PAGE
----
About half of all European OECD countries have either announced, proposed, or implemented a digital services tax.
Elke Asen was a Policy Analyst with the Tax Foundation’s Center for Global Tax Policy, focusing on international tax issues and tax policy in Europe. Prior to joining the Tax Foundation, Elke interned with the EU Delegation in Washington, D.C., the German Development Agency, and a social startup in Munich, Germany. She holds a BS in Economics from Ludwig Maximilian University of Munich.
Elke was born and raised in a small town of 500 people outside of Salzburg, Austria, and loves to travel. Road tripping and backpacking are her favorites.
Despite ongoing multilateral negotiations in the OECD, about half of all European OECD countries have either announced, proposed, or implemented their own unilateral digital services tax.
A well-structured tax code (that’s both competitive and neutral) is easy for taxpayers to comply with and can promote economic development while raising sufficient revenue for a government’s priorities.
In the past three years, eight European OECD countries changed their top personal income tax rate, of which four of them cut their top personal income tax rates.
Patent box regimes (also referred to as intellectual property, or IP, regimes) provide lower effective tax rates on income derived from IP. Most commonly, eligible types of IP are patents and software copyrights. Currently, 14 of the 27 EU member states have a patent box regime.
Ireland and France levy the highest excise duties on cigarettes in the EU, at €8.42 ($9.60) and €6.61 ($7.53) per 20-cigarette pack, respectively. This compares to an EU average of €3.34 ($3.80). Bulgaria (€1.81 or $2.06) and Poland (€2.08 or $2.37) levy the lowest excise duties.
As one might expect, southern European countries that are well-known for their wines—such as France, Greece, Portugal, and Spain—either don’t tax it or do so at a very low rate. But travel north and you’ll see countries that tend to levy taxes on wine—and often hefty taxes.
Finland has the highest excise tax on beer in Europe, followed by Ireland and the United Kingdom. Compare beer taxes in Europe this International Beer Day
New data clearly points to an increase in tax complexity for multinationals in the OECD as well as globally. The OECD’s ongoing efforts to reform the international tax system will likely further add complexity to the international tax environment.
The United Nations (UN) recently released its annual “World Investment Report,” which shows the dramatic fall in global foreign direct investment (FDI) caused by the COVID-19 crisis.
During the COVID-19 pandemic, several OECD countries temporarily expanded their NOL carrybacks and carryforwards to provide relief to illiquid but otherwise solvent businesses. These policies should be made permanent and, where necessary, expanded.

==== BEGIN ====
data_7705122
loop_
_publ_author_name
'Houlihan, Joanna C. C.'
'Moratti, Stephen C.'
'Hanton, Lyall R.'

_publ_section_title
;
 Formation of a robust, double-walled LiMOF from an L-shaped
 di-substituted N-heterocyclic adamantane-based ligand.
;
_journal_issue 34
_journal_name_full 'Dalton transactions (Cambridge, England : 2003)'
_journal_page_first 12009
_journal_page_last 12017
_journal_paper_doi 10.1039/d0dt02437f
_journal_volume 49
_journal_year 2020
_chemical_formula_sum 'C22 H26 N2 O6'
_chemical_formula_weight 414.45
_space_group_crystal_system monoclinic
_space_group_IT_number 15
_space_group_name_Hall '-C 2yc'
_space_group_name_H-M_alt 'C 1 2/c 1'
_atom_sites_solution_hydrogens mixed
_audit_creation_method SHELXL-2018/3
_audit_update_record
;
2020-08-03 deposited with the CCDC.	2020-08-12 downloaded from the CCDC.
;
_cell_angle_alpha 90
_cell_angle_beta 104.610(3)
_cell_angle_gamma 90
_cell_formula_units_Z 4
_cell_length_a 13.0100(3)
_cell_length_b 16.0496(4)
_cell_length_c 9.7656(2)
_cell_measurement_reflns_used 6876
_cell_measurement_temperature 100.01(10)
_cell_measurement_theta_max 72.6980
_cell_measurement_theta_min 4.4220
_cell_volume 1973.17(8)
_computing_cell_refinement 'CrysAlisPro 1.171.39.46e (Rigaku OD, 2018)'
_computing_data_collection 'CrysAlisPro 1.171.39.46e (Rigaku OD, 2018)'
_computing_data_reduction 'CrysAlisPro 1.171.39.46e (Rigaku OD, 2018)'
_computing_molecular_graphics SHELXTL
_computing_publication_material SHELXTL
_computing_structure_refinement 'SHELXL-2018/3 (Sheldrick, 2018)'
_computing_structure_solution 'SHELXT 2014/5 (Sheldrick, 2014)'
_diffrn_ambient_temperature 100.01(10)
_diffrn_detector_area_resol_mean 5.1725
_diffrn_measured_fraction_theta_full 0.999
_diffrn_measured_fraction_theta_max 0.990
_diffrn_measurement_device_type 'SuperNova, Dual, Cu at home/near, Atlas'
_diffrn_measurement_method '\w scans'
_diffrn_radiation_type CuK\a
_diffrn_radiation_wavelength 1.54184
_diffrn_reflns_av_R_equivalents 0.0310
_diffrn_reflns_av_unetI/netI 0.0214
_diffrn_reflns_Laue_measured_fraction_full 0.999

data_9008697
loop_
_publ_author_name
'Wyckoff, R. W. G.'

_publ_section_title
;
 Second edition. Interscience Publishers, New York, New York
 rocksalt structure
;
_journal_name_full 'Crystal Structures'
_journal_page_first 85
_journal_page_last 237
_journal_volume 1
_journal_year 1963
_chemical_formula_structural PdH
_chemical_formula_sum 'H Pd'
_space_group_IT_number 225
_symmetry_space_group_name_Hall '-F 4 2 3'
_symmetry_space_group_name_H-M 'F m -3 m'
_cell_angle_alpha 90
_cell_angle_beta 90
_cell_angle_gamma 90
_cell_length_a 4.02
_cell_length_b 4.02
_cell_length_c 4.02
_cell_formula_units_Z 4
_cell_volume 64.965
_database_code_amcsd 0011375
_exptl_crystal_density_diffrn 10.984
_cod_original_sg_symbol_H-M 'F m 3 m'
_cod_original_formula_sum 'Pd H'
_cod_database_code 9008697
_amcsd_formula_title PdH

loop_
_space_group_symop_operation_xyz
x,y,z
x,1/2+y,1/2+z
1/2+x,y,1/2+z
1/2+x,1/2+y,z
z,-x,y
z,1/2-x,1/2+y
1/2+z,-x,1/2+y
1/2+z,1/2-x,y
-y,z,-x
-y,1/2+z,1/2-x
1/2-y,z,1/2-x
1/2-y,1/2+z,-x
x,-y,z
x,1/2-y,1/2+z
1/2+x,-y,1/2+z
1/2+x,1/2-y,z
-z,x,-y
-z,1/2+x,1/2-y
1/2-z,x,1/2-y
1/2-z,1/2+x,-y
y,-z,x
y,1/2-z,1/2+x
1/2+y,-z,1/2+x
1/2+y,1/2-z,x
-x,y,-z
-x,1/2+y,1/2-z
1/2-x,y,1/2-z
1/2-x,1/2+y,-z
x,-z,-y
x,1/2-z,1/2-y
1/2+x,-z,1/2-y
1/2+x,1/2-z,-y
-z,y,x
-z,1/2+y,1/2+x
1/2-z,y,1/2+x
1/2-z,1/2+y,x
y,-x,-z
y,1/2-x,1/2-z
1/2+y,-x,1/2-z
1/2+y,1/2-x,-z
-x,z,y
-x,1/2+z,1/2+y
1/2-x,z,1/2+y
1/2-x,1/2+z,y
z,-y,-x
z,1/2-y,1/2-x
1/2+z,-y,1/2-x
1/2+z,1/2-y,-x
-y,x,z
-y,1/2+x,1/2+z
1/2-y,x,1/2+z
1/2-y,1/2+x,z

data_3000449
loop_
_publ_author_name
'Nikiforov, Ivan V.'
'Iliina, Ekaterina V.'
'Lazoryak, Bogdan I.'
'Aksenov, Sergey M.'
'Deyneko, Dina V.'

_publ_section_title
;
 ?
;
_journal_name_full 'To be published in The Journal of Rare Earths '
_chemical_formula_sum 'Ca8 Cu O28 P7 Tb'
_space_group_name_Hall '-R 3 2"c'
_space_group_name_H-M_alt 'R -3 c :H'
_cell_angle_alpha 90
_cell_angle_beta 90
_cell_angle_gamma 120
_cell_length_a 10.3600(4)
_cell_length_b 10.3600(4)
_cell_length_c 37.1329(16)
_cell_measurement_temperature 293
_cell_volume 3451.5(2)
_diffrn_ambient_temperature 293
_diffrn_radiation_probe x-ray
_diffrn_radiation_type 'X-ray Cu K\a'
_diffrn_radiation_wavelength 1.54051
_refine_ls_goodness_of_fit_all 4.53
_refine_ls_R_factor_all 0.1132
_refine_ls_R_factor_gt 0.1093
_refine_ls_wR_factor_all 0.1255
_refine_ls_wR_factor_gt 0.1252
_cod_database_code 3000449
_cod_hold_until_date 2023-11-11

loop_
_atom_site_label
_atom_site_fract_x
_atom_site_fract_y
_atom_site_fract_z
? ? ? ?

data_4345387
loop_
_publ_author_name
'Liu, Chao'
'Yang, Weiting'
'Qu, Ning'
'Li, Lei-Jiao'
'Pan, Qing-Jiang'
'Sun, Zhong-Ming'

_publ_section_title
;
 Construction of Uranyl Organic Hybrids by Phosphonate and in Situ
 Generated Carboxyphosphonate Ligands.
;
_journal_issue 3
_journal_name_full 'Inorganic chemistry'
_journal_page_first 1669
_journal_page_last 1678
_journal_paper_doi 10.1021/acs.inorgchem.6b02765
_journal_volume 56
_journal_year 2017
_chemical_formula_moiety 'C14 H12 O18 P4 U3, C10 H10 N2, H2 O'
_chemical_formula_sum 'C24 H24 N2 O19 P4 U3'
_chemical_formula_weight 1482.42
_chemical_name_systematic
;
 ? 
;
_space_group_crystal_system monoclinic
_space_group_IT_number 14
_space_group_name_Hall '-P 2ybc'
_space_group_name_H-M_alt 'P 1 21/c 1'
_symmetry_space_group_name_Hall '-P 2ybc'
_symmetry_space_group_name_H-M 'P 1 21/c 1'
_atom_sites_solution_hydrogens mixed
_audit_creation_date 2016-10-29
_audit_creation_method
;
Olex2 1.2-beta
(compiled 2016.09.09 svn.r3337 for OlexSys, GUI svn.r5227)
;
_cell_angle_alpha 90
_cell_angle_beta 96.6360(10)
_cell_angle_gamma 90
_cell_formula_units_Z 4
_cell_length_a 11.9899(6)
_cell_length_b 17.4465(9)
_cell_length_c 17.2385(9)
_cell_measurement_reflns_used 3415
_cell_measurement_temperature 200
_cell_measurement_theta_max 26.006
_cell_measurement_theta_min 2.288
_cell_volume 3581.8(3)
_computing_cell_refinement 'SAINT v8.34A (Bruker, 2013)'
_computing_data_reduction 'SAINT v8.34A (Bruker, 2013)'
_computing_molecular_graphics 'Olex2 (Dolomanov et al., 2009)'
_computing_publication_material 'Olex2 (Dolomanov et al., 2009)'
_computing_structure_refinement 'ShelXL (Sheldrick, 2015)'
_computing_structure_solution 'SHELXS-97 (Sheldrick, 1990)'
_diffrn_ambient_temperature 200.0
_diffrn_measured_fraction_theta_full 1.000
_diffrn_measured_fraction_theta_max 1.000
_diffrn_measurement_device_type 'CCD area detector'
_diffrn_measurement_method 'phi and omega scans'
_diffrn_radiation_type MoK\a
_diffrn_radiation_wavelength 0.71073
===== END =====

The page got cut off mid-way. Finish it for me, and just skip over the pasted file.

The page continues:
Lawmakers around the world are considering substantial changes to international tax rules to address tax avoidance. Many changes have already been made in recent years, with early economic evidence indicating that they may not only address tax avoidance but also impact business hiring and investment decisions.
Corporate income taxes are commonly levied as a flat rate on business profits. However, some countries provide reduced corporate income tax rates for small businesses. Out of 27 European OECD countries covered in today’s map, eight levy a reduced corporate tax rate on businesses that have revenues or profits below a certain threshold.
In recent years, several countries have taken measures to reduce carbon emissions, including instituting environmental regulations, emissions trading systems (ETS), and carbon taxes.
Most countries provide tax relief to families with children—typically through targeted tax breaks that lower income taxes. While all European OECD countries provide tax relief for families, its extent varies substantially across countries.
To encourage private retirement savings, OECD countries commonly provide tax-preferred retirement accounts. However, in many countries, including the United States, the system of tax-preferred retirement accounts is complex, which may deter savers from using such accounts—and potentially lower overall savings.
Most countries’ personal income taxes have a progressive structure, meaning that the tax rate paid by individuals increases as they earn higher wages. The highest tax rate individuals pay differs significantly across Europe, with Denmark (55.9 percent), France (55.4 percent), and Austria (55 percent) having the highest top statutory personal income tax rates among European OECD countries.
Estate tax is levied on the property of the deceased and is paid by the estate itself. Inheritance taxes, in contrast, are only levied on the value of assets transferred and are paid by the heirs. Gift taxes are levied when property is transferred by a living individual. The majority of European countries covered in today’s map currently levy estate, inheritance, or gift taxes.